Only 13% of customers receive financial advice on products tailored to their needs and situation. An alarming figure that warns of the vulnerability in which many consumers around the world find themselves.
Going to the bank is synonymous with complex speeches where you never know for sure if they are selling you a good product or simply telling you its positive features. The lack of information and transparency favours, in many clients, the feeling of being deceived. According to a survey by Finance Watch, 87% of customers are in this situation, and only the remaining 13% hire products that they understand and adapt to their requirements. Below we will give you the keys to recognizing if you are receiving the right advice.
First step: inform or advise
The first thing to keep in mind when talking about financial advice is that the European MIFID II regulation (2017), created to protect the investor, clearly differentiates the functions of informing and advising.
Informing can be done by any bank employee, and consists of presenting the product information to the customer in a clear, precise, and detailed way. The more information the customer has, the more ability to make a good decision. But let us remark that it is only limited to presenting information, not recommendations or personal opinions.
Advising, on the other hand, requires assessing the customer’s situation and needs in order to advise the most appropriate product. Advising does influence the client’s final decision, and therefore can only be done by people authorised and certified to do this task.
Requiring pre-contractual information
As specified in Article 7 of the 22/2007 Law, any contract made with a bank must provide the customer with pre-contractual information. The cost of the contract must be clearly detailed, as well as the conditions and risks of the contract to be signed. Without this, it is considered that the client does not have all the information at his disposal and therefore the contract may not be adequate.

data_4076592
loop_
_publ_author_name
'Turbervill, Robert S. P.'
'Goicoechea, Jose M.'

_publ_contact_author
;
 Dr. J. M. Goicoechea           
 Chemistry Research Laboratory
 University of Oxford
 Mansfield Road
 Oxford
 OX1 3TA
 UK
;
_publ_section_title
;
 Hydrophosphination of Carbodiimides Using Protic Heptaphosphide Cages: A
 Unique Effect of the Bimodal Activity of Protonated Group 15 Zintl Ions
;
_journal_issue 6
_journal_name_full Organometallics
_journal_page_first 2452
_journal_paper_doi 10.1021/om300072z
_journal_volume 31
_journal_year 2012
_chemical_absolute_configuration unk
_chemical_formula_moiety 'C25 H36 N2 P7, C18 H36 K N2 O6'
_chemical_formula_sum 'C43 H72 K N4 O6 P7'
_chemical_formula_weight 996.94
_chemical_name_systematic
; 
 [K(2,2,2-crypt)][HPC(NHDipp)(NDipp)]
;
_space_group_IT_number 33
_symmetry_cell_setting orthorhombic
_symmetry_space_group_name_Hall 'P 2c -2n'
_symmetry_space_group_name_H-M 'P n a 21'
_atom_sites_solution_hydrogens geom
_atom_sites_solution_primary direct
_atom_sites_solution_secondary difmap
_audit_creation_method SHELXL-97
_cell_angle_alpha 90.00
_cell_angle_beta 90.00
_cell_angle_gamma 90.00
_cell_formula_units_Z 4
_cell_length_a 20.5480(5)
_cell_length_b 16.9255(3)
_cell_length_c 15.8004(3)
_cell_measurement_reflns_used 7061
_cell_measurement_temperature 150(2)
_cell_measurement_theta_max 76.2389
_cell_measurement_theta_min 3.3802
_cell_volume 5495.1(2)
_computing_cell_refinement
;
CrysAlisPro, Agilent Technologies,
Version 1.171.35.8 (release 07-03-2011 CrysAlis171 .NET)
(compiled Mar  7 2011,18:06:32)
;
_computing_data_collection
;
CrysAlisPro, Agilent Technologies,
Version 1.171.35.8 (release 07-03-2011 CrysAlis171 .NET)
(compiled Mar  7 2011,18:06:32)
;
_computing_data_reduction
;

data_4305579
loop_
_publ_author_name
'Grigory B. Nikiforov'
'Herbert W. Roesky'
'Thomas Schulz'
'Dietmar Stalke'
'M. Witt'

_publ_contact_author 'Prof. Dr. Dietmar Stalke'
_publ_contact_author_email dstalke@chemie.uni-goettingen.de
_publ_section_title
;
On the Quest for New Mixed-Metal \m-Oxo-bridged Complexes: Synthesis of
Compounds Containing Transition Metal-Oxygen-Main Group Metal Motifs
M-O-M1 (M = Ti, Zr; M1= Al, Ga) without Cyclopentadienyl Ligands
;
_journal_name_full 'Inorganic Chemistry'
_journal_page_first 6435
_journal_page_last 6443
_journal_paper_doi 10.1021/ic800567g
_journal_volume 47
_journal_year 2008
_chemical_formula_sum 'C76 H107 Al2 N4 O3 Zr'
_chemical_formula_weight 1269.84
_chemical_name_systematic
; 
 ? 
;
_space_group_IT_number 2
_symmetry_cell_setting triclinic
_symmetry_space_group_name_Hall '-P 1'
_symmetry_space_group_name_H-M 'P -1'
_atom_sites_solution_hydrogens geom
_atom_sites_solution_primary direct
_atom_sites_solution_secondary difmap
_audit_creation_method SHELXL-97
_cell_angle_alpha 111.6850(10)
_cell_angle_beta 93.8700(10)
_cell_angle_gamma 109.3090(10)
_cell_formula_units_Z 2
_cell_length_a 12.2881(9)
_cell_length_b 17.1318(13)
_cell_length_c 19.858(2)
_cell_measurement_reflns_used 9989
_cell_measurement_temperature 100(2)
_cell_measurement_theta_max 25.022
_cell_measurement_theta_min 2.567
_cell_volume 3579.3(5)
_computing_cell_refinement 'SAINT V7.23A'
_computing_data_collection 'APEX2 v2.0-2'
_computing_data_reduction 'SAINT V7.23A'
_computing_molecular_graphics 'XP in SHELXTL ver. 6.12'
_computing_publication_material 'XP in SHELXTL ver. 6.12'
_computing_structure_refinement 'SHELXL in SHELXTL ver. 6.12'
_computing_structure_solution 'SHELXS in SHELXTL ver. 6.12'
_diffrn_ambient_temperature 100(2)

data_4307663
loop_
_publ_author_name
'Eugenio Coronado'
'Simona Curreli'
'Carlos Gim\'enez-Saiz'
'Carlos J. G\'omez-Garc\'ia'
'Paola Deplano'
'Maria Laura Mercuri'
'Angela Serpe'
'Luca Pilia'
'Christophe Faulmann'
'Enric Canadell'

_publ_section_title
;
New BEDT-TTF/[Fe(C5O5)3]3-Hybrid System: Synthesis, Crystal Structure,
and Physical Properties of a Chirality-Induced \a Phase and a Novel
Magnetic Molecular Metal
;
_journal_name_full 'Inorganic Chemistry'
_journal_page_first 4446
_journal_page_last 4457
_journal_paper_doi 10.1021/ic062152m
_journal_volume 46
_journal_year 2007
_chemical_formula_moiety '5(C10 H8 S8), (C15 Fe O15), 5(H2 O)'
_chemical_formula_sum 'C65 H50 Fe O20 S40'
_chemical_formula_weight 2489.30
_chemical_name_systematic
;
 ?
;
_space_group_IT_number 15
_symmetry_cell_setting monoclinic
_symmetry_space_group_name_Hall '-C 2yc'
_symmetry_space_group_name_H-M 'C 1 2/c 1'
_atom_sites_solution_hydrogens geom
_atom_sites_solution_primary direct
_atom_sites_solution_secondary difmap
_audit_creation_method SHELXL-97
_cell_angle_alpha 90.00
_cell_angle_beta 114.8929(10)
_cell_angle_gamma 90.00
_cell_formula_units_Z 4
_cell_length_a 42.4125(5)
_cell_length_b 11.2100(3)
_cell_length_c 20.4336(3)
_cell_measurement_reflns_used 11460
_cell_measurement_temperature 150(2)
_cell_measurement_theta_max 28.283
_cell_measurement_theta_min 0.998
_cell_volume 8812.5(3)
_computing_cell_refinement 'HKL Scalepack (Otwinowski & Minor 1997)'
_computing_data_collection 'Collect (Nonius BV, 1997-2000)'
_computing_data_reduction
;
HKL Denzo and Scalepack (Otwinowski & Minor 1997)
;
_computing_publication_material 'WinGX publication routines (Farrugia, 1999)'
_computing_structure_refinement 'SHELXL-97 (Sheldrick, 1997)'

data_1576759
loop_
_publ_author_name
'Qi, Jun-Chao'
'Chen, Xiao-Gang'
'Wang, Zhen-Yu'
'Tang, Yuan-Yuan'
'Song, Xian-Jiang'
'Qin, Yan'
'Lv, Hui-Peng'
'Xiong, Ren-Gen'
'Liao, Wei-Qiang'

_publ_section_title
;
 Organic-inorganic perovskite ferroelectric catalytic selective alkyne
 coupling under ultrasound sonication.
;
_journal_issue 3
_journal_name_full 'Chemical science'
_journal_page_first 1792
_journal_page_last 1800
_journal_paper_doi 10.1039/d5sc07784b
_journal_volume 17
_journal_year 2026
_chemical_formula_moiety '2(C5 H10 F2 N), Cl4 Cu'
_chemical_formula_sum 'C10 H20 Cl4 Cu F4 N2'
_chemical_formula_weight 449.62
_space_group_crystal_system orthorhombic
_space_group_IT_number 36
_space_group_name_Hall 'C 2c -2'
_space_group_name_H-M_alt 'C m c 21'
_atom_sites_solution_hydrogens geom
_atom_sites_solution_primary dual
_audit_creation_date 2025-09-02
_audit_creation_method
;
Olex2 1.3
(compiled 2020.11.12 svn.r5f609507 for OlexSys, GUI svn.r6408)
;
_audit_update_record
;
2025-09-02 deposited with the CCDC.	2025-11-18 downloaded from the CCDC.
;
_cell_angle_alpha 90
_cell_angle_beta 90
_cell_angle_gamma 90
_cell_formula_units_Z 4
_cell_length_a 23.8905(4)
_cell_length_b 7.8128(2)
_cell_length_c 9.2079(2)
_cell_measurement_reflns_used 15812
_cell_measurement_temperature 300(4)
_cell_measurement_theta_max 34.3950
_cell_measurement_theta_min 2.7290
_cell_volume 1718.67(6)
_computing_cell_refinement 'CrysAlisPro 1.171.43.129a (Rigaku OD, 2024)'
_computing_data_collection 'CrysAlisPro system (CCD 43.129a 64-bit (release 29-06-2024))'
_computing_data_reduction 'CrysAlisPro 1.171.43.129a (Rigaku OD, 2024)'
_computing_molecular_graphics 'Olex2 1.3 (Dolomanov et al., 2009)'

In Spain, most entities have become commercial banks, and cross-selling or reactive selling has taken centre stage. They take advantage of the customer’s presence in the office -or even by telephone- to promote certain bank products. A sales process in which written information becomes secondary and advice, according to the survey’s figures, appears to be more focused on the bank’s interests than the customer’s needs.
Understand everything you sign
In this new scenario, the contracting process is usually quick and based on recommendations. Pre-contractual information loses prominence and is often skipped, moving directly to contracting. Only 40% of customers consider that they can choose wisely; the rest do not fully understand the information they receive.
In addition, digital signature systems are an added difficulty for customers, who often sign on a screen without even having access to the pre-contractual document. It is precisely at this point, in the understanding of products, where we must pay more attention as consumers and, as any jurist would recommend, not sign any product whose characteristics we do not know and understand.
Online advice, an added difficulty
Finding personalised advice online is virtually impossible, as many banks simply offer a platform that facilitates contracting by customers. There is no advice, but the client’s decision is guided from actions as simple as the presentation of information.
First, the basic information is presented very concisely, which contributes to irrational sales. They highlight those key data that will make us click to have, for example, an instant loan on irresistible conditions. Once the interest has been captured, the pre-contractual and contractual information appears in a long and dense document which explains the real conditions of the product and the involvement of the consumer.
The difference is obvious: very few data to make the decision and multiple pages to detail the contract that lead the consumer to sign it without reading it, remaining with the initial data, and the risk that this entails.
Lack of financial advice, or lack of independence from it, can be considered bad practices if they condition the client’s final decision. Knowing this information is the basis for identifying these possible situations and understanding that, in any contracting, the customer must have the last word.